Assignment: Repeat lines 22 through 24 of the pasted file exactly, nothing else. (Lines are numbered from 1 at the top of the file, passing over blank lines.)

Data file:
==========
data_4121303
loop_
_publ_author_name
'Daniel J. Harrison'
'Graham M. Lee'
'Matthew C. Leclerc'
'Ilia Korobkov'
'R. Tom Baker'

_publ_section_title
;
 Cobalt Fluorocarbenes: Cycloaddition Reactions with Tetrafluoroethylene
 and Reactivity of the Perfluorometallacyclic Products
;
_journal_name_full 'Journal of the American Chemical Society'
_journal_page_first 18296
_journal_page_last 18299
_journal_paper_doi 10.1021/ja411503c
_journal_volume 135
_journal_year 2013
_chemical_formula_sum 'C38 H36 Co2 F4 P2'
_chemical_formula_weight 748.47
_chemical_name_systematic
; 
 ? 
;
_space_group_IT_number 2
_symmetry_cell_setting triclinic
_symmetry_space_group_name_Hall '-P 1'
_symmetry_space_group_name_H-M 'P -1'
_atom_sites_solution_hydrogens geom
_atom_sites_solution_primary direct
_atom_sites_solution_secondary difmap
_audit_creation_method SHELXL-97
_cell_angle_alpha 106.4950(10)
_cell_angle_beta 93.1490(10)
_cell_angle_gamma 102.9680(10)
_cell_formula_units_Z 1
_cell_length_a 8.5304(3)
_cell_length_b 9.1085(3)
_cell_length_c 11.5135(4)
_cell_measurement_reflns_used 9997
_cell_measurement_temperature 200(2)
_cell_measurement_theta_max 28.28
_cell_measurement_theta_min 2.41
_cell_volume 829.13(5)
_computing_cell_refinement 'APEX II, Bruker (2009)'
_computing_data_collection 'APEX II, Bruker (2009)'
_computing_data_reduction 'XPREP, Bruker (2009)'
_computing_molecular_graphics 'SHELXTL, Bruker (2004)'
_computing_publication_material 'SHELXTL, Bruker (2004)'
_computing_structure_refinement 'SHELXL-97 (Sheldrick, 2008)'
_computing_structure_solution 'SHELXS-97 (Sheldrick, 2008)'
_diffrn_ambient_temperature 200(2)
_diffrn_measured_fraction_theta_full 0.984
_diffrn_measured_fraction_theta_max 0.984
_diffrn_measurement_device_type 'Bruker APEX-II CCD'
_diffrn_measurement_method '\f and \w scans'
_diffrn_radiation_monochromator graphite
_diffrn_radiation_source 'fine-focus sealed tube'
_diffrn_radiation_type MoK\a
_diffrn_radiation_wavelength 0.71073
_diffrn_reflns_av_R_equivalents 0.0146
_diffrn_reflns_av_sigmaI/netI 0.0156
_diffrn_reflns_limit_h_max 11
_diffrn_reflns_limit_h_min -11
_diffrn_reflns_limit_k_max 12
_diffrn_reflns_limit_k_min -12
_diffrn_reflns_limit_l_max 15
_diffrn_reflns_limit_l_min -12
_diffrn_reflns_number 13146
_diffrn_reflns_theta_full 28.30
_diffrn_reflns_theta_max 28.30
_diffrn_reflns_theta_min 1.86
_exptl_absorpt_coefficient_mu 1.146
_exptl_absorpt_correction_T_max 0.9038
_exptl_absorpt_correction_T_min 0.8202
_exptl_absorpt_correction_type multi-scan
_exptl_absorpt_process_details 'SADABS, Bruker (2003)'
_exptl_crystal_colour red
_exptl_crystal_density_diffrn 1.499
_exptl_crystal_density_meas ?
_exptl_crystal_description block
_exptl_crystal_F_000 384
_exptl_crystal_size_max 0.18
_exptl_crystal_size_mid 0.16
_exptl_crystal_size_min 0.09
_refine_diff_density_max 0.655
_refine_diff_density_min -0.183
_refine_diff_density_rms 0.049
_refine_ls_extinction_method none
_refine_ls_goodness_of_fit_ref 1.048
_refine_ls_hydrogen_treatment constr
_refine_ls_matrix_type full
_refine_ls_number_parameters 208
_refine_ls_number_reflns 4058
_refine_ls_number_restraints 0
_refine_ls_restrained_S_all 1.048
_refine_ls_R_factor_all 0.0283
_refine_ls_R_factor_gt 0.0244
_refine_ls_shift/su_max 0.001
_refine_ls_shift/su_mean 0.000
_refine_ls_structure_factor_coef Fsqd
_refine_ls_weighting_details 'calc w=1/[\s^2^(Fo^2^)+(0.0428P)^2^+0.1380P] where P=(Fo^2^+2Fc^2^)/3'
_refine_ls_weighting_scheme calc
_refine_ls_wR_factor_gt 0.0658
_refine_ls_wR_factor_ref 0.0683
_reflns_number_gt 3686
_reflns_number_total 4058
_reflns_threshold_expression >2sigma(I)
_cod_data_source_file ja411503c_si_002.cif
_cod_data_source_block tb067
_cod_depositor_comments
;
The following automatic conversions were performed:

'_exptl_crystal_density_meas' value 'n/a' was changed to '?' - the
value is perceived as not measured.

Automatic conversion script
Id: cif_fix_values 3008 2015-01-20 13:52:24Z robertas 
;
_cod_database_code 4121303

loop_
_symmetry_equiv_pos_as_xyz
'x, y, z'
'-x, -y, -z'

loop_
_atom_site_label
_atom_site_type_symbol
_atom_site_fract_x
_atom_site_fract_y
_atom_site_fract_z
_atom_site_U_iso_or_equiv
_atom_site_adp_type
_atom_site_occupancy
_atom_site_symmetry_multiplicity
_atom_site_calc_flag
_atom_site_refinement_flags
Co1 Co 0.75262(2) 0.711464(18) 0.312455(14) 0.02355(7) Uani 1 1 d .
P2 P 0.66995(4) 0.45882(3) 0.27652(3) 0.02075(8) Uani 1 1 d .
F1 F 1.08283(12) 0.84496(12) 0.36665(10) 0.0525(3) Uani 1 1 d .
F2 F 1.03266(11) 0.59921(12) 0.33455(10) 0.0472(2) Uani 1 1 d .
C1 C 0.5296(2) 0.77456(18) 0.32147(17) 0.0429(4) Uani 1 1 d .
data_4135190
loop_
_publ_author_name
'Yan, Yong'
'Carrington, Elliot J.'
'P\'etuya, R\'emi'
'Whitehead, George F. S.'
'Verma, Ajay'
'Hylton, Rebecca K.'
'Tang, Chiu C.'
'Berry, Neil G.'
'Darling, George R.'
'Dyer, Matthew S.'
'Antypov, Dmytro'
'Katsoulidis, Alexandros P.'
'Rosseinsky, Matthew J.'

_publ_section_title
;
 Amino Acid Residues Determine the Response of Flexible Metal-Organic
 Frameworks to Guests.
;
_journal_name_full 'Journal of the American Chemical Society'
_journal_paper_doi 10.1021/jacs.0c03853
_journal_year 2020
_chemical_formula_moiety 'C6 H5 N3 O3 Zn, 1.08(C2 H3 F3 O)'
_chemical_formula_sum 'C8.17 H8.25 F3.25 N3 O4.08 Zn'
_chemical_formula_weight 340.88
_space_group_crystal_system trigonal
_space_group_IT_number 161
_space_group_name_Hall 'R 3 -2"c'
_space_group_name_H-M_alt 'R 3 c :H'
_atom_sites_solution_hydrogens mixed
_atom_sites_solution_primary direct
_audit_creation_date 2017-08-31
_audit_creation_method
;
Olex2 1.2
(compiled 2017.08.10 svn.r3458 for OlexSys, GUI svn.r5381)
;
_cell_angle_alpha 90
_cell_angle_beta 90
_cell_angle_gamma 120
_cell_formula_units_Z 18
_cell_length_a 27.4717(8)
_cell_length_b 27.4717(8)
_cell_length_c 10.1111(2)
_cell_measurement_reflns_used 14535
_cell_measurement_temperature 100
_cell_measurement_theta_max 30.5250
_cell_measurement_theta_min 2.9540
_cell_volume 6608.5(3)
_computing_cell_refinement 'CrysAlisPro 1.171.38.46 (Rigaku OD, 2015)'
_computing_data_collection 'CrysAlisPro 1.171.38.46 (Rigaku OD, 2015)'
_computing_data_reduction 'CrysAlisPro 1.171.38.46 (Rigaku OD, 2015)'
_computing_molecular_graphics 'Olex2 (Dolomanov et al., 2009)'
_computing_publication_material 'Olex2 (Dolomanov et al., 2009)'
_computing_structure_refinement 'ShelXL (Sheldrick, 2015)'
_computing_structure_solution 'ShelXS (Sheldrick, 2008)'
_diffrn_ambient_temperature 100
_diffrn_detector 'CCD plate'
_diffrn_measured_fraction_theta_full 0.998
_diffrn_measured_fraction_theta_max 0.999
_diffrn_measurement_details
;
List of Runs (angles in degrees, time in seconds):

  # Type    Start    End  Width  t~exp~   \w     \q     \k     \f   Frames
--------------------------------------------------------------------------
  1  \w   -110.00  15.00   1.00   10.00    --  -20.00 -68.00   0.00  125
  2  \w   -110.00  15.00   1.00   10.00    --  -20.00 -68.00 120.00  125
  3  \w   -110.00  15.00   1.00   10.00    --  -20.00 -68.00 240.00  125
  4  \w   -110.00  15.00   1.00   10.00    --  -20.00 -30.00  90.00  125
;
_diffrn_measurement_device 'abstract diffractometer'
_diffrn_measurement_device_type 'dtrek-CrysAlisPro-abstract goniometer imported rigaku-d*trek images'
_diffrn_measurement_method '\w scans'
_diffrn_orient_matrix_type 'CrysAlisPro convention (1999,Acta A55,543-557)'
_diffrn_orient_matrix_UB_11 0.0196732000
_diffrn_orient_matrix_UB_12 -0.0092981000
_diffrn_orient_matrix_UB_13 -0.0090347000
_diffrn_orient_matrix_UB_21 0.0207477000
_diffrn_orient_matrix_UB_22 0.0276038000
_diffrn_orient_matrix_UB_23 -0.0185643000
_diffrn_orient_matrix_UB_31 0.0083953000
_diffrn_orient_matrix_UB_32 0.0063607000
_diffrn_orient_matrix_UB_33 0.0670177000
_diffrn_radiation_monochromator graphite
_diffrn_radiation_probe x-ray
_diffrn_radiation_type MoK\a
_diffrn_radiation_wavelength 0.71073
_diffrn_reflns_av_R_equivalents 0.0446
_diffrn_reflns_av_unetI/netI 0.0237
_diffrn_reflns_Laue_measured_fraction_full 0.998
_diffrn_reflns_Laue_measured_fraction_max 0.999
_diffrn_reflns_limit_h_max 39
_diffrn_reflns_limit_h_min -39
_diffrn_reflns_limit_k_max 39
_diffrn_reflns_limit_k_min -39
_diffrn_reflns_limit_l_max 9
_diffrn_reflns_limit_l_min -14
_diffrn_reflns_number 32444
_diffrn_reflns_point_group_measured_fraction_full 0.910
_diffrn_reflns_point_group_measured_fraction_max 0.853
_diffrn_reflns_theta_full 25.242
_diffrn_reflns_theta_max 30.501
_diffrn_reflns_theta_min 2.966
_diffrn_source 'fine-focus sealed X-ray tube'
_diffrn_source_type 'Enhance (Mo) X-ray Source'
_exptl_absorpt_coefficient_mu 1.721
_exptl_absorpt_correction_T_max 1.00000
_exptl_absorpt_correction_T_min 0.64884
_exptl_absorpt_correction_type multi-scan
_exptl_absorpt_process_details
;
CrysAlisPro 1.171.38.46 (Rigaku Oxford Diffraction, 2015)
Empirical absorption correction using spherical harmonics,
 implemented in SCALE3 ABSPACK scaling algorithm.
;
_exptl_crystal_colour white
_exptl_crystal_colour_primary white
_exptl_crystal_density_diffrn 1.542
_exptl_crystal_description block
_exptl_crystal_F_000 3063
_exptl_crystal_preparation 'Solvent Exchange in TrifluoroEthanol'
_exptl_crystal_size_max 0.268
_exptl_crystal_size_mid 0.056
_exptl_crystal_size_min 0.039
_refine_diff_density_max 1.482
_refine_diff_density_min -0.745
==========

_chemical_name_systematic
; 
 ? 